The evolution of photosynthesis in chromist algae through serial endosymbioses

ECU Author/Contributor (non-ECU co-authors, if there are any, appear on document)
Qin Ding (Creator)
Jinling Huang (Creator)
Guo Hui (Creator)
John Schreiber (Creator)
John W. Stiller (Creator)
Jipei Yue (Creator)
East Carolina University (ECU )
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Abstract: Chromist algae include diverse photosynthetic organisms of great ecological and social importance. Despite vigorous research efforts, a clear understanding of how various chromists acquired photosynthetic organelles has been complicated by conflicting phylogenetic results, along with an undetermined number and pattern of endosymbioses, and the horizontal movement of genes that accompany them. We apply novel statistical approaches to assess impacts of endosymbiotic gene transfer on three principal chromist groups at the heart of long-standing controversies. Our results provide robust support for acquisitions of photosynthesis through serial endosymbioses, beginning with the adoption of a red alga by cryptophytes, then a cryptophyte by the ancestor of ochrophytes, and finally an ochrophyte by the ancestor of haptophytes. Resolution of how chromist algae are related through endosymbioses provides a framework for unravelling the further reticulate history of red algal-derived plastids, and for clarifying evolutionary processes that gave rise to eukaryotic photosynthetic diversity.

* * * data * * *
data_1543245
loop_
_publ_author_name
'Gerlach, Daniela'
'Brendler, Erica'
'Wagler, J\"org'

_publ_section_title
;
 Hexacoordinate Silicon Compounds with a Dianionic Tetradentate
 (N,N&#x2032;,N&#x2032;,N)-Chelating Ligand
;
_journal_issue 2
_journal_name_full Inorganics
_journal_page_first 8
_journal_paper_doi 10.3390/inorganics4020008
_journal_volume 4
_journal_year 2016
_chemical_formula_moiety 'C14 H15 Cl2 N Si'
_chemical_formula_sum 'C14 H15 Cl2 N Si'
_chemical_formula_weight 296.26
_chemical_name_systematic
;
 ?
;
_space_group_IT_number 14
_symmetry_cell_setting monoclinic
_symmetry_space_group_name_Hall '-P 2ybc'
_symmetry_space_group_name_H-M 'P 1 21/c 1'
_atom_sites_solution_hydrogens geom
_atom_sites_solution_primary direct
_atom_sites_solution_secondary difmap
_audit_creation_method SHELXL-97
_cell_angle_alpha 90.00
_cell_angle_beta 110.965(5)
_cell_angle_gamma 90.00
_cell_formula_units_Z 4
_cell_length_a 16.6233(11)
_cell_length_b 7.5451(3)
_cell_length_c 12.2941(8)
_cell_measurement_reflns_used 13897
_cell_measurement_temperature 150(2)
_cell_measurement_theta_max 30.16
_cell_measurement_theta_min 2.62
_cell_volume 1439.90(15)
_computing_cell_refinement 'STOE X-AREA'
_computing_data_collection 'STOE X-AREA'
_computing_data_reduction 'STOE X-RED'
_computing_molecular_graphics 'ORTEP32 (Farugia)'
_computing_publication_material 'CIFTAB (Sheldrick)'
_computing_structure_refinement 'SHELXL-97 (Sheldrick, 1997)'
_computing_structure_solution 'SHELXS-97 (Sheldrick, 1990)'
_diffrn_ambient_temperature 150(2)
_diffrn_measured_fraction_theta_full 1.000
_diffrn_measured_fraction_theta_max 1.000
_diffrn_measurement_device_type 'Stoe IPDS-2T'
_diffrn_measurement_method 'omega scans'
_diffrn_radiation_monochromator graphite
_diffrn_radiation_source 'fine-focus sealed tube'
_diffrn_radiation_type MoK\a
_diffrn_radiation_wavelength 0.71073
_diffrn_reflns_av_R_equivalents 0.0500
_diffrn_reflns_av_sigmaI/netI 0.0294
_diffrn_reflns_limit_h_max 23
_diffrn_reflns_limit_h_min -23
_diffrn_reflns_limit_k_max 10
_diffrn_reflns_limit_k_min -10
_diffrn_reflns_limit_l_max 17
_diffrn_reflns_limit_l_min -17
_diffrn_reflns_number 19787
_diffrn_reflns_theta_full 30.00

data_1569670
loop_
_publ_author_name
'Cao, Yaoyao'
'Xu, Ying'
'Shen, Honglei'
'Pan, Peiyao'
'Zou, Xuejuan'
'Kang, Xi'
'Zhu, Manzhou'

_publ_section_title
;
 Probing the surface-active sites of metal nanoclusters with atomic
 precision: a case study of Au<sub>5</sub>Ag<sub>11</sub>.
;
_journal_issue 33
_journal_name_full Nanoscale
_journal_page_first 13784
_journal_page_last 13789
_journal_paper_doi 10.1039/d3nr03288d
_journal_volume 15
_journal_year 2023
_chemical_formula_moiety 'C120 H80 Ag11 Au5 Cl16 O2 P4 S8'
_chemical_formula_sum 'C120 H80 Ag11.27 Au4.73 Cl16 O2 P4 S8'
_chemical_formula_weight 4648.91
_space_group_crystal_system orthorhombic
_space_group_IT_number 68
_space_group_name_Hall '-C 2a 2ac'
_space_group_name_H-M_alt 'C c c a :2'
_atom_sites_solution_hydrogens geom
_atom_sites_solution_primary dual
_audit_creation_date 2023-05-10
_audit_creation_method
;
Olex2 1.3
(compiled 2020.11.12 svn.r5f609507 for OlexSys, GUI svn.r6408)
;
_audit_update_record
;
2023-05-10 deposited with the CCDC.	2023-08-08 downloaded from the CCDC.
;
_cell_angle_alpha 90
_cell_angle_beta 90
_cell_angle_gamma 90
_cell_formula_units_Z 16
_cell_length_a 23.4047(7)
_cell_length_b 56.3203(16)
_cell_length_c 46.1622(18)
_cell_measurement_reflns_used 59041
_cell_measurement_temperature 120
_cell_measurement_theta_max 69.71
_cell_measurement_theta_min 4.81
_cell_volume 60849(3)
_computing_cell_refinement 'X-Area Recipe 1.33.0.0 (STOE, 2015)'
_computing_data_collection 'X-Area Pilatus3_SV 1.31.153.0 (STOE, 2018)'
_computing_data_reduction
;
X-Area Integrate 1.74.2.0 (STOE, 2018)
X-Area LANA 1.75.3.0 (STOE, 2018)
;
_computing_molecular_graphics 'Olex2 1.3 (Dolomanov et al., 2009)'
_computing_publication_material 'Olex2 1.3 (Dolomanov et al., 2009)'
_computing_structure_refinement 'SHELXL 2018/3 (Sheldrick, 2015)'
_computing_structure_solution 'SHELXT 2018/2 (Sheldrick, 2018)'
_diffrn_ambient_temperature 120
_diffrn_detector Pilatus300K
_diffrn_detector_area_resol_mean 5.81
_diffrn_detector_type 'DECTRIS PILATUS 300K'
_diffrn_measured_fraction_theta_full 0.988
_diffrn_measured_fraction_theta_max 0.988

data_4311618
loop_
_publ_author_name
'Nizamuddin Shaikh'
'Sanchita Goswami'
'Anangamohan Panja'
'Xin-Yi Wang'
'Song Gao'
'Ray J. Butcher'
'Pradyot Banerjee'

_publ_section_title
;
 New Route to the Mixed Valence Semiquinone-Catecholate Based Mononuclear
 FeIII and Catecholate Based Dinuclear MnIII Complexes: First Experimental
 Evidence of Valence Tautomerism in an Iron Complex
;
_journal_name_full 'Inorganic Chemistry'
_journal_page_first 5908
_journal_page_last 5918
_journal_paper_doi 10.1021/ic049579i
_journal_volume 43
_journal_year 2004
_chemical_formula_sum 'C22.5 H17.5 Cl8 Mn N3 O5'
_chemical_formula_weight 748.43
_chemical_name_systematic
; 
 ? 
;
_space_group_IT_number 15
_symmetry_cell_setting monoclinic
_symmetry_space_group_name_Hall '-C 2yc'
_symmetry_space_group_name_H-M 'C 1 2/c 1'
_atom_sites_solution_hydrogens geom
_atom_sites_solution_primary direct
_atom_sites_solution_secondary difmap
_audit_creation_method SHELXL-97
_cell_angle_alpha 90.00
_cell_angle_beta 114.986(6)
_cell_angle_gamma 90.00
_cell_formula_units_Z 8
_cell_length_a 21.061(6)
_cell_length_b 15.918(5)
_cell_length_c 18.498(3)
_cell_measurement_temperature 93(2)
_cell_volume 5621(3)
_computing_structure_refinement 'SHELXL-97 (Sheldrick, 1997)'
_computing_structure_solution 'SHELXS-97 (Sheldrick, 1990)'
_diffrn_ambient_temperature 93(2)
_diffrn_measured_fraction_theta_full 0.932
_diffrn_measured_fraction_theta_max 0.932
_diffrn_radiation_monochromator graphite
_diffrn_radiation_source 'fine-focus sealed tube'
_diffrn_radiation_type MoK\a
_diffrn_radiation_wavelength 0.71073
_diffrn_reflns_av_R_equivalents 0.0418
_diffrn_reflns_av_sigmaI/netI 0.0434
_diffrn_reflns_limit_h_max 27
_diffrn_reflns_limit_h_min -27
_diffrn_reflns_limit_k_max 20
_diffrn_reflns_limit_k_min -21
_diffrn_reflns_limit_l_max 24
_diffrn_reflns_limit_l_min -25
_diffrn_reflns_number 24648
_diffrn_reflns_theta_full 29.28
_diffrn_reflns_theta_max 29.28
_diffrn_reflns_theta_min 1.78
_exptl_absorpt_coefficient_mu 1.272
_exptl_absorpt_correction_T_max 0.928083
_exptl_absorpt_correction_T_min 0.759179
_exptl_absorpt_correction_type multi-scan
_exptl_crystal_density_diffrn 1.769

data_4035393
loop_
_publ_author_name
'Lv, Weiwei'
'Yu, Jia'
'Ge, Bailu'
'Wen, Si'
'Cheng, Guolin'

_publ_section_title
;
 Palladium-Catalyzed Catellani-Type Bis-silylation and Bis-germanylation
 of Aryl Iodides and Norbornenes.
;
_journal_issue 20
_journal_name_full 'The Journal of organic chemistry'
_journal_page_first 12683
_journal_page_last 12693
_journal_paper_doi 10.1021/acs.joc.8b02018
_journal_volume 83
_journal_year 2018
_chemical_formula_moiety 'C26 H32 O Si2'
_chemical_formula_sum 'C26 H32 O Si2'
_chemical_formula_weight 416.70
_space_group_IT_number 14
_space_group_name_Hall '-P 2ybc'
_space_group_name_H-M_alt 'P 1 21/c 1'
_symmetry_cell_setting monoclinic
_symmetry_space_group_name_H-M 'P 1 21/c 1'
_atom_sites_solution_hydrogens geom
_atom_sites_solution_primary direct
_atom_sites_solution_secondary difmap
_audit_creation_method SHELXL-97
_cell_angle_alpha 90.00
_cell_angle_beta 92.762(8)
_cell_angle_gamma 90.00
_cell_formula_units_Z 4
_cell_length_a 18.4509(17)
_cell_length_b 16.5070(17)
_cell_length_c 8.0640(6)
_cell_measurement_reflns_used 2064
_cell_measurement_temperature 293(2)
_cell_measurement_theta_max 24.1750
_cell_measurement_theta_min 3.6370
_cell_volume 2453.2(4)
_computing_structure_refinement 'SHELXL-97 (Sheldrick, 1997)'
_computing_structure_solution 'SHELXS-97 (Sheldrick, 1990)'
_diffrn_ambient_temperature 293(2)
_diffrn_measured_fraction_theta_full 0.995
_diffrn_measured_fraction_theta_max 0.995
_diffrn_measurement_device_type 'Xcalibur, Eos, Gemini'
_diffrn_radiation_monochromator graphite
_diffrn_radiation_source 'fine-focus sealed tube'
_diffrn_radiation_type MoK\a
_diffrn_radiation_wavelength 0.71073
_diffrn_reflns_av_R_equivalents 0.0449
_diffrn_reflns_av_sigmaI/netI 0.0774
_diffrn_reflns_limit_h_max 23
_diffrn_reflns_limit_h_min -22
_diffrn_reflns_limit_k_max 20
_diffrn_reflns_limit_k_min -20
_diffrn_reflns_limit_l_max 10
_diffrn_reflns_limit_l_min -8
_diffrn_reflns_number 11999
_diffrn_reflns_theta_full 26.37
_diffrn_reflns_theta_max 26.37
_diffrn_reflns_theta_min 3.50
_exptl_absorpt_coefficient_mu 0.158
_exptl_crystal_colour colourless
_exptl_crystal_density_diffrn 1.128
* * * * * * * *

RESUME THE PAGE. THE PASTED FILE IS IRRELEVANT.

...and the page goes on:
Additional Information

Nature Communications; 5: p. 5764
Language: English
Date: 2014
Biological sciences, Evolution

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